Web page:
Linux User Group of Mauritius Promoting open source software in our beautiful island

28Feb/140

Office.com, a change in strategy

Posted by Ish

Last year, during the virtual launch of Visual Studio 2013 I met a bunch of Microsoft folks. I was discussing Office 365 with Arnaud Meslier, Technology Evangelist at Microsoft, and sharing my concern of the webapps not being compatible with Linux. That’s when he assured me compatibility is on way. Weeks later I subscribed to the paid service and Office 365 was indeed working on my openSUSE machine using Firefox browser.

The Microsoft Office Suite is one of the missed applications in the Linux world, among others like Adobe Photoshop etc. I use LibreOffice as alternative but there are quite a lot of incompatibilities. Most of the time text formatting goes nuts. There are times when Microsoft Office is needed and I strongly believe in cross-compatibility.

Fast-forward and let’s come back in 2014. Beginning of the week I read about Office.com. Then I re-read because the first time I could not digest, did I really read the word free (as in free beer). Yeah baby! That’s right. I pulled a new tab & fired up www.office.com. I signed in. Oh! Before you make that face, I do have a Hotmail account.

office.com-homepage

Greeted by a grey page with colored square buttons

office.com-single-use-codeFirst things first… I was asked to provide a Microsoft account, guess the app checks for validity. Good! My account is still valid and I was redirected to the login page. Here something caught my attention. Below the sign in button there was a link that read : Sign in with a single-use code.

I clicked and was prompted to provide my Microsoft account and a phone number. The short description of single-use code says it clear. The purpose of this feature is to enable people a one-time session on the machine without needing to provide a password. Indeed a cool security feature when using computers in public institutions or in places not to be trusted.

I didn’t use this feature and signed in using my password.

I was then greeted by a grey page with colored square icons (see image above). That looks a lot like the Metro UI of Windows 8. Metro, I guess how it’s called. I’m not much a fan of that and I’ve used Windows 8 only a few times while helping people getting on the network. Even then I had to ask them guide me through the network settings.

I clicked on the Word Online icon. The Microsoft Word web application looks nice for a free app. It’s limited compared to Office 365 but it should provide enough of the editing options that most users will cheer for.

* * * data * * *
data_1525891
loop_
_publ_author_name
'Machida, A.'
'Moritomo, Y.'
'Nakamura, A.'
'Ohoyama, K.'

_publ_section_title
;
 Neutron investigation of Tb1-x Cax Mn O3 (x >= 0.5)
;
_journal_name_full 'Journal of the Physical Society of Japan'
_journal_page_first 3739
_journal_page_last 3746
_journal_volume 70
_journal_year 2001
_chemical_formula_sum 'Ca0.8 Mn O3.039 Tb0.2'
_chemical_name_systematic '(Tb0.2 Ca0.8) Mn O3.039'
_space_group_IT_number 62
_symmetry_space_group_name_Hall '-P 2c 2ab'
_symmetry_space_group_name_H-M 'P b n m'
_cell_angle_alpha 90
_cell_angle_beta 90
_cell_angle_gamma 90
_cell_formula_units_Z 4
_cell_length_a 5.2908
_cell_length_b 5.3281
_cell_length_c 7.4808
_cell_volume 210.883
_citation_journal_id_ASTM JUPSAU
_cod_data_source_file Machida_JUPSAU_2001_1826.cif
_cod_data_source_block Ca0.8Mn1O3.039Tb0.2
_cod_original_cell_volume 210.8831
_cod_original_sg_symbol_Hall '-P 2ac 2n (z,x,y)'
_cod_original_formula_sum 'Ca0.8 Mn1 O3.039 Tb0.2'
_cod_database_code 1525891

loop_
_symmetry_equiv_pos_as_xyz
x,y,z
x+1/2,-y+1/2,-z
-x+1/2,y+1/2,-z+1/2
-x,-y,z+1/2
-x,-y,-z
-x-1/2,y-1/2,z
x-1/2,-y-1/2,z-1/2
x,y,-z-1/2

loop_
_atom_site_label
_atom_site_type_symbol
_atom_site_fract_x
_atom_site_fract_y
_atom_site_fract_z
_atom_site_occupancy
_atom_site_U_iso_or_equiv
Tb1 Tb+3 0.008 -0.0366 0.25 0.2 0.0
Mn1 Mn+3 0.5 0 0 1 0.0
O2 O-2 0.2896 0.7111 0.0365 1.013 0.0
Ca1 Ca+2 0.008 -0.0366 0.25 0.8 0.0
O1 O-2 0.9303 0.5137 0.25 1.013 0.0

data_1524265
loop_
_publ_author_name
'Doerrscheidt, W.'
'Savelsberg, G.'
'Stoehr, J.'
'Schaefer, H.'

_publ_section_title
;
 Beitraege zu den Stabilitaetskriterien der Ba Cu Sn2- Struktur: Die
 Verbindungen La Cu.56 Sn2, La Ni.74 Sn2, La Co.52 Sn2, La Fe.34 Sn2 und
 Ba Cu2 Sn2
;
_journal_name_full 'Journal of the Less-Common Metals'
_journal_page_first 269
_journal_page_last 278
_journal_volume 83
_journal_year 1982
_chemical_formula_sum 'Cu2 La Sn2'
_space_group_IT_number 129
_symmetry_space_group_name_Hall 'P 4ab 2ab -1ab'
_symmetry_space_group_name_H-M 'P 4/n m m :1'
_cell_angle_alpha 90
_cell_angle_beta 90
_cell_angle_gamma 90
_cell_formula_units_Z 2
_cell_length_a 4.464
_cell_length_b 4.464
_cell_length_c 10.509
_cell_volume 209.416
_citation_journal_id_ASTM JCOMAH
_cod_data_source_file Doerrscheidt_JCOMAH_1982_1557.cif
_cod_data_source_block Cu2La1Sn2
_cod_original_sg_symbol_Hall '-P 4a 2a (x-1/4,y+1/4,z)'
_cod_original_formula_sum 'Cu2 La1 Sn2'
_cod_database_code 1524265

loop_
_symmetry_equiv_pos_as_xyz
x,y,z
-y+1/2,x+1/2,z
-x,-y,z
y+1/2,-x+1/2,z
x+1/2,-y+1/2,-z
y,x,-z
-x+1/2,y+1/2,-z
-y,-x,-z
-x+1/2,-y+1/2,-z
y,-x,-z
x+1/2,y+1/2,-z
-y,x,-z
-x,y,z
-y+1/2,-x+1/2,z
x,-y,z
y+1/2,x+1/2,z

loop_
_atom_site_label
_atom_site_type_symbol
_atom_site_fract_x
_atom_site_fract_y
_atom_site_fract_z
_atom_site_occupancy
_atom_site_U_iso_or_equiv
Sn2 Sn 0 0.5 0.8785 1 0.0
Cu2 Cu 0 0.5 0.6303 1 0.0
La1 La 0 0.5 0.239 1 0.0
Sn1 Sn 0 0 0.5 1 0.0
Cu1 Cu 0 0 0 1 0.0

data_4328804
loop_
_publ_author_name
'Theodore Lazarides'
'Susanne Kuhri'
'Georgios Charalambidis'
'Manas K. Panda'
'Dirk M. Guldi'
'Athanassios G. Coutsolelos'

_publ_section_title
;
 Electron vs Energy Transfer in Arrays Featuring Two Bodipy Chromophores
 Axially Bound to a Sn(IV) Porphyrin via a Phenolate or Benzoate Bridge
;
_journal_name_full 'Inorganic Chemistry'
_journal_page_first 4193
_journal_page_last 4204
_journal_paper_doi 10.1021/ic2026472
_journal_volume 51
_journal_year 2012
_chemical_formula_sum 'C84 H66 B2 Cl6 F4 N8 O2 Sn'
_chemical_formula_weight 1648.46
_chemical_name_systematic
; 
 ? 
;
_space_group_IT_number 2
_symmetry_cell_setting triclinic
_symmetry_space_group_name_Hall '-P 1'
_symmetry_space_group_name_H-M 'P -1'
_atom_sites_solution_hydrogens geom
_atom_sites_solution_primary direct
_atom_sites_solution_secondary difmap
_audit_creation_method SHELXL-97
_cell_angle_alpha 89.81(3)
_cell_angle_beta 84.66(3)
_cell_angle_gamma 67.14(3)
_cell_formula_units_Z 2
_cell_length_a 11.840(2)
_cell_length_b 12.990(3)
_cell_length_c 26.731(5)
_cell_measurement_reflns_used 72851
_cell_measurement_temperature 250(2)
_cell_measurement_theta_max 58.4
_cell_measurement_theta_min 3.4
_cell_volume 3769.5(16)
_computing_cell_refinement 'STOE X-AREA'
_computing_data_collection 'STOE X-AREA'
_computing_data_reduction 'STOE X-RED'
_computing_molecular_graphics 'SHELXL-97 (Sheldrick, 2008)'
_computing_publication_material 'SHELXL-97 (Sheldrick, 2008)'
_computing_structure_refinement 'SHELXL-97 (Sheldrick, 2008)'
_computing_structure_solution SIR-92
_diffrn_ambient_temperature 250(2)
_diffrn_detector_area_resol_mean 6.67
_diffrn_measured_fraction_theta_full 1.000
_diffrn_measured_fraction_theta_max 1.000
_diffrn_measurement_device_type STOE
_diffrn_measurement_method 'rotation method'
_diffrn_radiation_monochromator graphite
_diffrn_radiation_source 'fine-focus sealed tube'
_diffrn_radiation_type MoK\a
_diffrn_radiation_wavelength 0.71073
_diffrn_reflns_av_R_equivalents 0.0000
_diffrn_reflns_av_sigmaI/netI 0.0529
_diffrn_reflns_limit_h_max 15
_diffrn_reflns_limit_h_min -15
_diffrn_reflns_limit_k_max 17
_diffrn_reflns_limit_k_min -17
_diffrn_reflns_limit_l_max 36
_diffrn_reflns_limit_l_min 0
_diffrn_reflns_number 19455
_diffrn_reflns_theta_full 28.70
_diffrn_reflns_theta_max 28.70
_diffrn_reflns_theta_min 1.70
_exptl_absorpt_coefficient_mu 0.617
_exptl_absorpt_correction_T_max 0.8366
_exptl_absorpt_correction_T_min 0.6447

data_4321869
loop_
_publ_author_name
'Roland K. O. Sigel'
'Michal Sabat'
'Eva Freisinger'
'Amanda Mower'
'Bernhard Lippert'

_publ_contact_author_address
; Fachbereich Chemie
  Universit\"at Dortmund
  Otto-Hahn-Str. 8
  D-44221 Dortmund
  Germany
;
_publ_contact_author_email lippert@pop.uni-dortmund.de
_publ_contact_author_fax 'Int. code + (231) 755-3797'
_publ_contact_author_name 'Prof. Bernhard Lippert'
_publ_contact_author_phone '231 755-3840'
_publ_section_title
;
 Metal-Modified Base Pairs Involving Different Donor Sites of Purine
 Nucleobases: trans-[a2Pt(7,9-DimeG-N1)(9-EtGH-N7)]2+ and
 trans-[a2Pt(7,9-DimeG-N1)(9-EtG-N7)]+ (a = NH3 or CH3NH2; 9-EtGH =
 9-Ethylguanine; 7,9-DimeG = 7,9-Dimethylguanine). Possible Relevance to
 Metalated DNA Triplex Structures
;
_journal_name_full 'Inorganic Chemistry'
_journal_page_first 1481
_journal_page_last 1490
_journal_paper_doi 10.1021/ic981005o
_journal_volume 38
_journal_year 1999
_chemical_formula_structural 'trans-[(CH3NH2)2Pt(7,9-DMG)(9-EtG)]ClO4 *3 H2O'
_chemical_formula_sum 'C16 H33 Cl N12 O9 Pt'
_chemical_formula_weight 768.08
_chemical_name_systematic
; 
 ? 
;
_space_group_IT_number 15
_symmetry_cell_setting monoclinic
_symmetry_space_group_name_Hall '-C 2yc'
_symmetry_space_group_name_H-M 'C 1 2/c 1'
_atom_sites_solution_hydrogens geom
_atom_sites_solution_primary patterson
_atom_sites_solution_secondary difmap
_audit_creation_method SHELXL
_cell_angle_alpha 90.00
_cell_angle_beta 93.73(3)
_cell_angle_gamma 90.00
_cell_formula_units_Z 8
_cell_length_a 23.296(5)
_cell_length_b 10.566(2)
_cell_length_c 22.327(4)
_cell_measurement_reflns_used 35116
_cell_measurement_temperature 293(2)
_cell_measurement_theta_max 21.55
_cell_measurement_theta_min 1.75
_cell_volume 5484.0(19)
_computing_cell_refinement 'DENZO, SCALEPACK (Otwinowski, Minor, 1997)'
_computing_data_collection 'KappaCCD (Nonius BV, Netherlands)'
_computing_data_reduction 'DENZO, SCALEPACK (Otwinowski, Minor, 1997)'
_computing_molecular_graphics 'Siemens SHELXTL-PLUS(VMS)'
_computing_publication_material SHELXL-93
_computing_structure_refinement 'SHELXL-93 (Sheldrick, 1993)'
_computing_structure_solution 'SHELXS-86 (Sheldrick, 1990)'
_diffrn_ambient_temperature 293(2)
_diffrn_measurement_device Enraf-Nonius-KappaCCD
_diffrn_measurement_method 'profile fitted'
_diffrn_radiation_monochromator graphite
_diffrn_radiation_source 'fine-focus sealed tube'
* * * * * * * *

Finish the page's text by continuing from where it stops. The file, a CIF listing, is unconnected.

office.com-word-online

My first reaction, that looks like some tough competition to Google Docs. The interface is familiar and users won’t find any difficulty adapting. The application is fast and one doesn’t really feel that it’s running on the web. Kudos on this one!

I was at last happy to see a Microsoft product/service running smoothly on Linux.

Tagged as: No Comments
22Feb/140

geeks@mscc:~$ Hello, WordPress

Posted by Ish

Weeks ago it was announced as the next hot topic for MSCC Saturday meetup : WordPress. Rikesh volunteered for a technical presentation. Last time, after Sun & Moz presented web stuffs, I started getting hands dirty with some Responsive Web Design. I initially didn’t like the concept as I always thought it wastes white space. However the presentations inspired me to try, which I don’t regret.


Let’s see who made it today

Pritvi Jheengut, Nayar Joolfoo, Humeira Diljore, Collin Lo, Pascal, Mozammil Khodabachas, Darvin Moctaram, Rikesh Ramlochund, Sarju Dooly, Kishan Bhugul, Ratna Chikhuri, Heidi Pomanah, Yunus Aumeeruddy, Jochen Kirstätter, Pawan Babooram, Louis Oberlé, Vincent Pollet, Paul Schwarz, Johann Jenson, Sebastian Kippe, Caroline Chung, Sun RS, Sruti Jughdharree, Nadim Attari, Nitin Mutkawoa, Samiyah Peerun, Shamsher Khudurrun, Yannick Labonne and Ish Sookun.


13h30, the conference room was full. Jochen prompted for a quick intro of newcomers and then Rikesh started the presentation. He briefly described the project, its uses (not just as blog), cited W3Techs stats, and referred about the WordPress (Codex) official documentation. I had a look at the WordPress Codex a few days ago when trying to pamper myself with a responsive template. I initially got an HTML template from Zurb and followed instructions from the WordPress Codex to work it out.

The part when Rikesh explained about Hooks, namely filter and action caught my attention. WordPress Codex is a great resource but might appear bulky to a non-developer who only is looking for a couple of tweaks. So, this explanation comes handy next time I’m on a WordPress hack.

Oh! One more trick that grasped attention was the query parameter : ?s=keyword. Should be useful when making a custom search box.

The overall presentation was knowledge enriching. We should indeed congratulate Rikesh on the good work : ) I personally liked the demos & code snippets. Ahaan …Cherry on the cake, the codes are available on GitHub.

mscc-meetup-5apps.comShortly before 16h00 the presentation was over and we had a Q & A session. Jochen then cited upcoming events and presentations. We spent some time exchanging words. Pritvi and I, we tweaked Kishan’s Android Studio installation on his netbook. I disabled Nitin’s firewall and enabled his public interface on darkxploit.us, which was down for a while. I’m sure Nitin will blog more about this experience and securing web servers. He’s been doing some intensive search about firewalls and all. All the best buddy & hope to see your blog post soon.